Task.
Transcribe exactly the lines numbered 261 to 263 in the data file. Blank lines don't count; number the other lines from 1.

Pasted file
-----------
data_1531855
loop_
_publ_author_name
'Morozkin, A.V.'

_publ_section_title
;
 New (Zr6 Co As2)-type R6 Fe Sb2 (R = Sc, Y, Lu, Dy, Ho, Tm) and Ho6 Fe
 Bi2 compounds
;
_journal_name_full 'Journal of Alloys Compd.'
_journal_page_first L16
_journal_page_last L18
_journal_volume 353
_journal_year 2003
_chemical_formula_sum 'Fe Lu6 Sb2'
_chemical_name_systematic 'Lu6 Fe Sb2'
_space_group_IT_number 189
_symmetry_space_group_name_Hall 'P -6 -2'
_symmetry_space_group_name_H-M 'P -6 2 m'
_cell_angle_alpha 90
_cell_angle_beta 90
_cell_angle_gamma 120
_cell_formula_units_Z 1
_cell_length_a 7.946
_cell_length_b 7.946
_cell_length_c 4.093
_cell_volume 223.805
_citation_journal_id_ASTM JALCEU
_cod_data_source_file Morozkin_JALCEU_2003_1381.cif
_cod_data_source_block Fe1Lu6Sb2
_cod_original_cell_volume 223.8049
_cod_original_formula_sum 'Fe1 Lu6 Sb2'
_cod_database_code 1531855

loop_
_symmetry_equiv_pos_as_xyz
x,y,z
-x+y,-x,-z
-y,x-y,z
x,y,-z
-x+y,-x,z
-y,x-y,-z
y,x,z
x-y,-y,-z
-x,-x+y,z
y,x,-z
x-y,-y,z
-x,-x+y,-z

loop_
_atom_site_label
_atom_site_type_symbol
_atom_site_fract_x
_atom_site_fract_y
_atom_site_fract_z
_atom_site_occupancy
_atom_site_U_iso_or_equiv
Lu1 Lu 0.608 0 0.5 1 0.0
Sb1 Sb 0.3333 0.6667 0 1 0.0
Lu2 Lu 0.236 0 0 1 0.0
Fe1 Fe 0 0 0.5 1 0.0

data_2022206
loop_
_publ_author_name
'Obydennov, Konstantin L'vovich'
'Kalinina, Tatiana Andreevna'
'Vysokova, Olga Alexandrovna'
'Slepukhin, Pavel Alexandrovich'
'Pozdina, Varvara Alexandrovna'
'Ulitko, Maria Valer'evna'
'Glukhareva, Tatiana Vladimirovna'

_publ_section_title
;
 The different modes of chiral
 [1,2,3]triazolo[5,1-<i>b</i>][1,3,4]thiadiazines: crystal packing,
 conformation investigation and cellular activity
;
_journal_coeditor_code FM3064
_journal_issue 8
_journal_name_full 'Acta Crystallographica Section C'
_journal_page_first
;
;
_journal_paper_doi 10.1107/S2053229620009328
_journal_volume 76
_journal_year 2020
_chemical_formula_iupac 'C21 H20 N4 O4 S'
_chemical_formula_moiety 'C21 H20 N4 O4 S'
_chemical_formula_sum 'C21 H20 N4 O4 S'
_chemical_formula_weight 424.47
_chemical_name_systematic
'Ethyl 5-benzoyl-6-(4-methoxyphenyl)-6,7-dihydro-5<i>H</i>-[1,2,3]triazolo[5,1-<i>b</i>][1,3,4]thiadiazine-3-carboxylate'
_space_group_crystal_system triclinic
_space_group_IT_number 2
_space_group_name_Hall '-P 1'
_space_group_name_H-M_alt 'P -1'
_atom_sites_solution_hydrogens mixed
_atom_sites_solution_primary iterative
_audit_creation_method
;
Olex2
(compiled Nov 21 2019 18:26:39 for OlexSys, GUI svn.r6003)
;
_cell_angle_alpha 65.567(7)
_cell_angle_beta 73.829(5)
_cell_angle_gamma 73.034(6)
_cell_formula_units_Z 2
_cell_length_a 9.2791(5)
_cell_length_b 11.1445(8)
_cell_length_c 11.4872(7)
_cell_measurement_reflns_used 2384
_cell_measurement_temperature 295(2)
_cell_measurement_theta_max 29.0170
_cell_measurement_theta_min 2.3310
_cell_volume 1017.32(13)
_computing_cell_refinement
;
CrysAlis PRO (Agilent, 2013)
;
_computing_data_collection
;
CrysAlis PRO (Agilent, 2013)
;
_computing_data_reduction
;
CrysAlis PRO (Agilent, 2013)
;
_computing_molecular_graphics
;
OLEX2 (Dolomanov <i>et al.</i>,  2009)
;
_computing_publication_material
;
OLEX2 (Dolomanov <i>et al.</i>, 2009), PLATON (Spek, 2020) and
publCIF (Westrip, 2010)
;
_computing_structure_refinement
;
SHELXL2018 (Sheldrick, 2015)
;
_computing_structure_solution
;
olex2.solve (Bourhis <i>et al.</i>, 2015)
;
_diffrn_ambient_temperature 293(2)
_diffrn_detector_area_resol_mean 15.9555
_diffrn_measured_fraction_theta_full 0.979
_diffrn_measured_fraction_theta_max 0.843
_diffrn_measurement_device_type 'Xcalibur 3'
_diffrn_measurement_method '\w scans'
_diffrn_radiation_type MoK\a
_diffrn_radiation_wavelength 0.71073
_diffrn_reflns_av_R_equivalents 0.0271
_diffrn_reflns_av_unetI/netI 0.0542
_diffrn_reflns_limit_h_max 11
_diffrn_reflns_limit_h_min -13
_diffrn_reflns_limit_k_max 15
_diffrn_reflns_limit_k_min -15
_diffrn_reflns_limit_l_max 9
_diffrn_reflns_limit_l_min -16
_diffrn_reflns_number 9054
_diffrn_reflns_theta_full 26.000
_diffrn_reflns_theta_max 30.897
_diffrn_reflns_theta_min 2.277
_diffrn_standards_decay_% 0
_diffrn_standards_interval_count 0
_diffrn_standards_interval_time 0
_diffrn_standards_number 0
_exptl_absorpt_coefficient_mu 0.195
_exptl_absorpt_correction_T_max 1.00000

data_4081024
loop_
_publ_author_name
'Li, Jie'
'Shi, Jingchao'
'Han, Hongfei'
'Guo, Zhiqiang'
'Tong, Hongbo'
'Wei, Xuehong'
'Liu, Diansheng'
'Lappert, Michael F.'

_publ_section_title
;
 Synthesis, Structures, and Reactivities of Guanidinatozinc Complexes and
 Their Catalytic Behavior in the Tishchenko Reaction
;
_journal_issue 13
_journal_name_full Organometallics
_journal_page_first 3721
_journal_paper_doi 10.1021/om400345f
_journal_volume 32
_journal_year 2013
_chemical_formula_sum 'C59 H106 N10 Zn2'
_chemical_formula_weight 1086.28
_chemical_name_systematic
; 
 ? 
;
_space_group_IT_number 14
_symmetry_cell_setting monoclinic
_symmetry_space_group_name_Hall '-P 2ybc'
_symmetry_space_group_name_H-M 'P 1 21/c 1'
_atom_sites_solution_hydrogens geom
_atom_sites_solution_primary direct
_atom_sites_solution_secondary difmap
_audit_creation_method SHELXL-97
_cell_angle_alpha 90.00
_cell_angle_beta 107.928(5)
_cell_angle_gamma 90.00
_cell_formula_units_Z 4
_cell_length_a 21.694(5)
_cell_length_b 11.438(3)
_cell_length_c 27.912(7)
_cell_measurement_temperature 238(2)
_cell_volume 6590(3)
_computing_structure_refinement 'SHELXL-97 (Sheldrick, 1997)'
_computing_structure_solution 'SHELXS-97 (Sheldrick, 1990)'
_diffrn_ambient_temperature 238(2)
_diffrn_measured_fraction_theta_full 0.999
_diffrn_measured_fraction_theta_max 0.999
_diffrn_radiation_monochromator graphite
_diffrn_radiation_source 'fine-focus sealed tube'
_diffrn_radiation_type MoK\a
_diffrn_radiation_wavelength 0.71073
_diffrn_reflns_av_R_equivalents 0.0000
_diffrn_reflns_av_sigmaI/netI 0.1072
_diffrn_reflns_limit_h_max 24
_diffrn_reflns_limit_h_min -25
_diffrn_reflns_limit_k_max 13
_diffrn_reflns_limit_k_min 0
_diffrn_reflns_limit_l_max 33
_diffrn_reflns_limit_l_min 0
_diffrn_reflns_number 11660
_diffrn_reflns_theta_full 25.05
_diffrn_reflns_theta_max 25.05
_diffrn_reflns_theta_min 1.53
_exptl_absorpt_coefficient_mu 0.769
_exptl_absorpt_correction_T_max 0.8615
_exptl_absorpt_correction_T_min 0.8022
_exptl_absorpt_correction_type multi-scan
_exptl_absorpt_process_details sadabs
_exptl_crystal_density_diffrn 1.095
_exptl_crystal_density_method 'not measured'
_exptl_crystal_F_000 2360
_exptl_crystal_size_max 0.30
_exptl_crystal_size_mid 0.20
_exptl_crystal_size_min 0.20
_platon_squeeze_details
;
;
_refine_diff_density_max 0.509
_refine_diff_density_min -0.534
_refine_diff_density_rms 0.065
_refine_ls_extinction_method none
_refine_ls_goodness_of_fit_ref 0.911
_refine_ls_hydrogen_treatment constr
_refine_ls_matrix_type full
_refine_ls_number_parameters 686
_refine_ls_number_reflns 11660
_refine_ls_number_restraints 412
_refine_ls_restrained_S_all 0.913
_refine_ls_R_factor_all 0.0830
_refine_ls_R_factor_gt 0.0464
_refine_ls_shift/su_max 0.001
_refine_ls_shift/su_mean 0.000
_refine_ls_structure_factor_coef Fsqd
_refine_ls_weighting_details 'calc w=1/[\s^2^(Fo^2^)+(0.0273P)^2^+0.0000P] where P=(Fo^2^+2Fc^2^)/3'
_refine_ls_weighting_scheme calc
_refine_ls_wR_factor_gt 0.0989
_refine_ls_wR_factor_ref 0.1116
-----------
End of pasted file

_refine_ls_R_factor_gt 0.0464
_refine_ls_shift/su_max 0.001
_refine_ls_shift/su_mean 0.000